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Three Keys to Successful Pricing

(January 2008) posted on Fri Jan 11, 2008

Setting the most profitable prices


By Marty McGhie

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Welcome to the New Year, hopefully one of prosperity and success. It seems timely to begin 2008 by discussing an area that can significantly contribute to your company’s profitability: successful pricing.

Unless you function as a monopoly-and I know none of us do-pricing your products will always be one of the trickiest, yet most critical parts of your business. So this month, let’s examine three keys to help you build a successful pricing strategy: aligning your internal pricing programs, understanding your business costs, and knowing your market.

Become internally aligned

One of the most important characteristics of a profitable pricing program is one that I refer to as "internal alignment." Internal alignment means that everyone in the company, including top management, sales and marketing personnel, accounting, production employees-all the way down to your delivery drivers-understands your company’s philosophies and goals with regards to pricing your products.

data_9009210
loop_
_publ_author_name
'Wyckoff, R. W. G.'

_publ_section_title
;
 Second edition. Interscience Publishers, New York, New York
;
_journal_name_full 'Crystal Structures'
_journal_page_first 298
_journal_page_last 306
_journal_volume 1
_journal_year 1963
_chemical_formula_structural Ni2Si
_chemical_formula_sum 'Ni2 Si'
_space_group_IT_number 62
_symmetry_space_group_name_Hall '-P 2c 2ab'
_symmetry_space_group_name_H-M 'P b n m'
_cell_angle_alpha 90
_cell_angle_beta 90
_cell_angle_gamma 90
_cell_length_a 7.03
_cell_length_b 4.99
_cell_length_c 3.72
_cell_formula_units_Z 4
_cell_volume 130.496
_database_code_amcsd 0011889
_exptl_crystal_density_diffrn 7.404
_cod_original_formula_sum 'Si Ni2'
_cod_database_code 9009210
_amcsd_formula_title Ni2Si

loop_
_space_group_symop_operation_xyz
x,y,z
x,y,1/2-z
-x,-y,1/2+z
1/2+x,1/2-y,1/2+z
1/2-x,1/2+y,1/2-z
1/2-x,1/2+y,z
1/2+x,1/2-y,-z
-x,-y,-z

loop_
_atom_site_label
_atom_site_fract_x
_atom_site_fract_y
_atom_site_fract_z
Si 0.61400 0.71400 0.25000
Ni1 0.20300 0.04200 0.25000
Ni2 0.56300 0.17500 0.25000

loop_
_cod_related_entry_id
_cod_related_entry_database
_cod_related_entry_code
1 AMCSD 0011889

Everyone in your shop needs to be on the same page so that daily decisions are consistent with your corporate pricing strategies. Too often, management has specific pricing goals they wish to meet, but they then neglect to share their goals with anyone else in the company. As a result, sales and marketing, production, management, and accounting may all be going different directions and your pricing strategy becomes misaligned.

Begin the process of alignment by deciding on a pricing strategy. You may wish to be the low-price leader in your market place. Or, on the other hand, you may price your products at a premium and sell on high quality and great service. Most of us will typically find ourselves competing somewhere in-between these two pricing strategies, depending upon the job. Nonetheless, it’s critical that all employees in your company understand what you are trying to accomplish with your pricing. Whatever your decision may be, share it with your troops. Whether it’s your overall pricing approach or a specific job that requires specialized pricing, keeping all your people in the loop with all details of the job-including pricing-will keep everyone on the same page.


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